Let the market decide. Prices are still way too high and need to come down, and the longer we put that off through artificial means, the longer it will take for the housing market to achieve equilibrium again.

I don't understand the reasoning behind letting people underwater refi.

your mortage payment doesn't change based on the value of your home - it's the same as it's always been, so what the problem?

You're just going to have to suck it up and keep the house longer than you had orignally planed. DEAL WITH IT

doube b, the argument I've heard for allowing underwater refi's is that these folks aren't currently able to lower their mortgage payments as other homeowners can with these low interest rates. And, the argument goes, lower mortgage payments will help them weather the rough economy better. (I'm not weighing in one way or the other, in case you're wondering.)

That doesn't seem like the end of the world to me. Too bad for them - there is always a risk in buying a home.

They will just have to wait until their values increase back to a point where it's feasible.

Double B,

Would you prefer your underwater neighbor to be able to refinance or to walk away and destroy the value in your neighborhood? I know it stinks and people need to own up to their mistakes but the reality is it makes fiscal sense to walk away from an underwater home sometimes. This refi option will keep the owners in their home and keep your values from decreasing even more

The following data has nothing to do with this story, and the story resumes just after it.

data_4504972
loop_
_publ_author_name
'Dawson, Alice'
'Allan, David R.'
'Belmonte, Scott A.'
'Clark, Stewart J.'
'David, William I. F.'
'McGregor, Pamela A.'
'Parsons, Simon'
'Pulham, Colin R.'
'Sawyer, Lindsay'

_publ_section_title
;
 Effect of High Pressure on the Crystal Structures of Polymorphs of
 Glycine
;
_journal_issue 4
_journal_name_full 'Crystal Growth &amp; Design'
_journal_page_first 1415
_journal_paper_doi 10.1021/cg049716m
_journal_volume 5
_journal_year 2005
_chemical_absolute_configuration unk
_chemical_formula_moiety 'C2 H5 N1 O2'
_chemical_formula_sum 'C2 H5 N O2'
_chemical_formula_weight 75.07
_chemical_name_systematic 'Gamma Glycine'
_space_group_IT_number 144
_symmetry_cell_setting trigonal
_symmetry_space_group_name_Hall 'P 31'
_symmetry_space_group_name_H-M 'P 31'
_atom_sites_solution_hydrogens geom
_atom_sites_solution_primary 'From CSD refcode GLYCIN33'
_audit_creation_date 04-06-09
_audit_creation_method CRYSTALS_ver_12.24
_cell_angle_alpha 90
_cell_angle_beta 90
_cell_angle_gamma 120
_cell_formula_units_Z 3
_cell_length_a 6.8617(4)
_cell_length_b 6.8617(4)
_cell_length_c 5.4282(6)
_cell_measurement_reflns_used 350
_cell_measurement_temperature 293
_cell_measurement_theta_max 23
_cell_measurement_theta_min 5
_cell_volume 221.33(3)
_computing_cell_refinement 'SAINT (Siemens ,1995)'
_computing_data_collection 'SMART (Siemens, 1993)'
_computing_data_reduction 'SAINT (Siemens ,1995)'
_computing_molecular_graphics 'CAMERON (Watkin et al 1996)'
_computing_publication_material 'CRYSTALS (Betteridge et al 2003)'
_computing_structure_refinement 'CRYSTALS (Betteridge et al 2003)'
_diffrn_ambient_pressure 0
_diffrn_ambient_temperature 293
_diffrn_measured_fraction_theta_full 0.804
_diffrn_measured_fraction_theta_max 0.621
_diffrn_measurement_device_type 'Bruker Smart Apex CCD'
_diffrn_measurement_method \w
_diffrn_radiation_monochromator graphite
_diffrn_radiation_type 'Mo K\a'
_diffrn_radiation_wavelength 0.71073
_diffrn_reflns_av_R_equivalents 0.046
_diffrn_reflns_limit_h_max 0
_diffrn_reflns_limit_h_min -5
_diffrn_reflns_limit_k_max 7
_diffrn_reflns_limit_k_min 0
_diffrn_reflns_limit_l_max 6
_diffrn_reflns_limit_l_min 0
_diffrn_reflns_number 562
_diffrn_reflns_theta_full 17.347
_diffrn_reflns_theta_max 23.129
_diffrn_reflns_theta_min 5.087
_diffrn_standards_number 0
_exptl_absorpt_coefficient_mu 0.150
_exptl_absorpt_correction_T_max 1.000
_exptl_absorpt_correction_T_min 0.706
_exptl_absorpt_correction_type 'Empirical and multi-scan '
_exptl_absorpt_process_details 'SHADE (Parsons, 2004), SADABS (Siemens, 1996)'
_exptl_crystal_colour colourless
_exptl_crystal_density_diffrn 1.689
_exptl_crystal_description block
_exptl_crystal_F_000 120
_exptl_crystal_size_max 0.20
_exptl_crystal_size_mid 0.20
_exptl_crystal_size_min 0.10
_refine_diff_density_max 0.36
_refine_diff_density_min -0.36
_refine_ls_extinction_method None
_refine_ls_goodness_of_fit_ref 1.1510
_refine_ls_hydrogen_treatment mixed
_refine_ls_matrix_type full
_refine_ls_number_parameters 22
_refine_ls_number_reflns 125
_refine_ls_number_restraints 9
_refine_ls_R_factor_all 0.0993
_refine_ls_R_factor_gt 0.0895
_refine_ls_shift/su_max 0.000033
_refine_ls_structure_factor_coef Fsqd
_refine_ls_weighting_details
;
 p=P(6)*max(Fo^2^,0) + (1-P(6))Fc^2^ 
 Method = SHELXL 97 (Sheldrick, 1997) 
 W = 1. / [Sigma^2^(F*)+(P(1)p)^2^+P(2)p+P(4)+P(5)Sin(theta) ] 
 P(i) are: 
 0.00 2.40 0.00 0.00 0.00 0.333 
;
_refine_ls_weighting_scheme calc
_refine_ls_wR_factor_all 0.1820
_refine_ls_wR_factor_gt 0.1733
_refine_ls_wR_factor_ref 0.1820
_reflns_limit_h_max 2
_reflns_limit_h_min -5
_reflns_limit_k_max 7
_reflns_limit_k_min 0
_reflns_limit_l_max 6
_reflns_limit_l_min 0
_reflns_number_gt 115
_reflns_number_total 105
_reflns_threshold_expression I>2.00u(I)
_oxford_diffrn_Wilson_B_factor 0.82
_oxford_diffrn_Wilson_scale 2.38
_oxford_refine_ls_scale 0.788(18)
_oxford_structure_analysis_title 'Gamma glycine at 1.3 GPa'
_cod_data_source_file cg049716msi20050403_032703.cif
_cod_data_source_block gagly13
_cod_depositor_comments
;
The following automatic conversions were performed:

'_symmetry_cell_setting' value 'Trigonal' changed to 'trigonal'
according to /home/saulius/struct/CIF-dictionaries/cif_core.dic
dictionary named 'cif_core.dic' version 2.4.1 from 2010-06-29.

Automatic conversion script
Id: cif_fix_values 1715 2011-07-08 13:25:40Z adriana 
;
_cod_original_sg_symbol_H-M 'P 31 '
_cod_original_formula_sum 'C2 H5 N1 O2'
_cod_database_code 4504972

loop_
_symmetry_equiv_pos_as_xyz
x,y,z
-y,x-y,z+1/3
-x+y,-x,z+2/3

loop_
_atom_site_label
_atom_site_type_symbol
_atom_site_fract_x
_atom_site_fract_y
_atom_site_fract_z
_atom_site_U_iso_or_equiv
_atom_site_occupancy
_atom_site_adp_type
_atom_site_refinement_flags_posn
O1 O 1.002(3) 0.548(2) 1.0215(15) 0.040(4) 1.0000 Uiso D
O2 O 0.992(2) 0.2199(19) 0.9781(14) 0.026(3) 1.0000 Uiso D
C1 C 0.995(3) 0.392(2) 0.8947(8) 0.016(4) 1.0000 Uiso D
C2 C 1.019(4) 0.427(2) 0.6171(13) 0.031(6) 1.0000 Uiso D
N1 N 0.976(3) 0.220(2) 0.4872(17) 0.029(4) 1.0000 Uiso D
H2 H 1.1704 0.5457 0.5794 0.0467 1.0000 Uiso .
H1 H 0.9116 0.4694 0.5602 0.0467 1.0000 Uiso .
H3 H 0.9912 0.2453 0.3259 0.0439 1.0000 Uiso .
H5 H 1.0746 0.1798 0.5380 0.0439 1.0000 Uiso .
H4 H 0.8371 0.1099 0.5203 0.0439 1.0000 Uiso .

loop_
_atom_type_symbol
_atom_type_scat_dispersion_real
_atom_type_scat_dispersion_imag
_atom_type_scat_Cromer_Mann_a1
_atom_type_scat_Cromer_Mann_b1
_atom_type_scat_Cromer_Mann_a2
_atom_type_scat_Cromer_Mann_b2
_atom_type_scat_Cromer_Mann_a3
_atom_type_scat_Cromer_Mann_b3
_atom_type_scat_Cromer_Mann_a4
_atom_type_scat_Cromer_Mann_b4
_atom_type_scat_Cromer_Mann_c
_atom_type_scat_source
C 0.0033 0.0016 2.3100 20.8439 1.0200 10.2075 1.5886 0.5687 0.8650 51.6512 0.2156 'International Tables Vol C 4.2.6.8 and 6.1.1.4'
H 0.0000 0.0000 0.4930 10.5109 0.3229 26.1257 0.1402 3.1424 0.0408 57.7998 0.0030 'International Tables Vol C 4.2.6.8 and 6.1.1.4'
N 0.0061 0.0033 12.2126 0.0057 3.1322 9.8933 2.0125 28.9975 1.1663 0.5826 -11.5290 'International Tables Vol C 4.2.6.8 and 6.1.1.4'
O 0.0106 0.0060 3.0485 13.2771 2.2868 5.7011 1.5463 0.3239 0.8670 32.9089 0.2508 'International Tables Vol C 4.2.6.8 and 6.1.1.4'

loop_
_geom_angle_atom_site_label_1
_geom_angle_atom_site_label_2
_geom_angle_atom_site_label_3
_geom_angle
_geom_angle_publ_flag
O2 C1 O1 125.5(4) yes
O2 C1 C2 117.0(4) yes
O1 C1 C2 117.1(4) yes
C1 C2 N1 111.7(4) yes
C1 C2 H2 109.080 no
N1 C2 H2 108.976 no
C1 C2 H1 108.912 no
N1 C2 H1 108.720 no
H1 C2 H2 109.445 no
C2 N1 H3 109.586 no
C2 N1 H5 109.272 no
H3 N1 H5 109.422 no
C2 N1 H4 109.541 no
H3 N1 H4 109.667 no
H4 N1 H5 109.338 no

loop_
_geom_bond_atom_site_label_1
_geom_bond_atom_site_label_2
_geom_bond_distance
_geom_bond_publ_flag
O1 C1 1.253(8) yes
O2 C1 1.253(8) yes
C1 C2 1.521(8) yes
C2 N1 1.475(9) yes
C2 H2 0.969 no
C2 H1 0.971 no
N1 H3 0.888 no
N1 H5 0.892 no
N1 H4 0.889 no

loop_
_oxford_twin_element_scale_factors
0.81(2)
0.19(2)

Again _ I don't see how their value falling effects their ability to make their current payment. You payment is the same regardless of your homes value at this current point in time. To walk away from a mortgage because you can't refi down to a cheaper monthly payment than what you originally agreed to is BS.

And lets say you let people do this - somebody refi the house they bought at $180K at the $150 value - what happens 10 years from now when the value is back up?

They just get to pockets the money? That's a nice little racket.

In the case of the HSH proposal, no, homeowners wouldn't get to pocket the money: "Any price appreciation would be committed to the value gap until such time as the value of the home once again exceeds the value of the original mortgage (per the example above, $180,000)."

I'm in this situation now. I moved here to Baltimore for work. My house is in Michigan. We all know how bad the economic situation is there. My Realtor told me that I will only get 40% of what I purchased the home for. I've been renting it to family and I'll continue to do that because I've decided to take it off the market. I haven't even considered "walking". Even if some feel it's a smart business move, I think it's my responsibility to pay for it.

I do have a question: I am currently renting here in Baltimore. How open are lenders to a second mortgage? I have excellent credit and minimal debts.

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About Jamie Smith Hopkins
Jamie Smith Hopkins, a Baltimore Sun reporter since 1999, writes about the regional economy. Her reporting on the housing market has won national and local awards. Hopkins is a Columbia native and has lived in Maryland all her life, save for 10 months spent covering schools in Ames, Iowa.
She trained to become a wonk by spending large chunks of time as a geek and an insufferable know-it-all.
Baltimore Sun articles by Jamie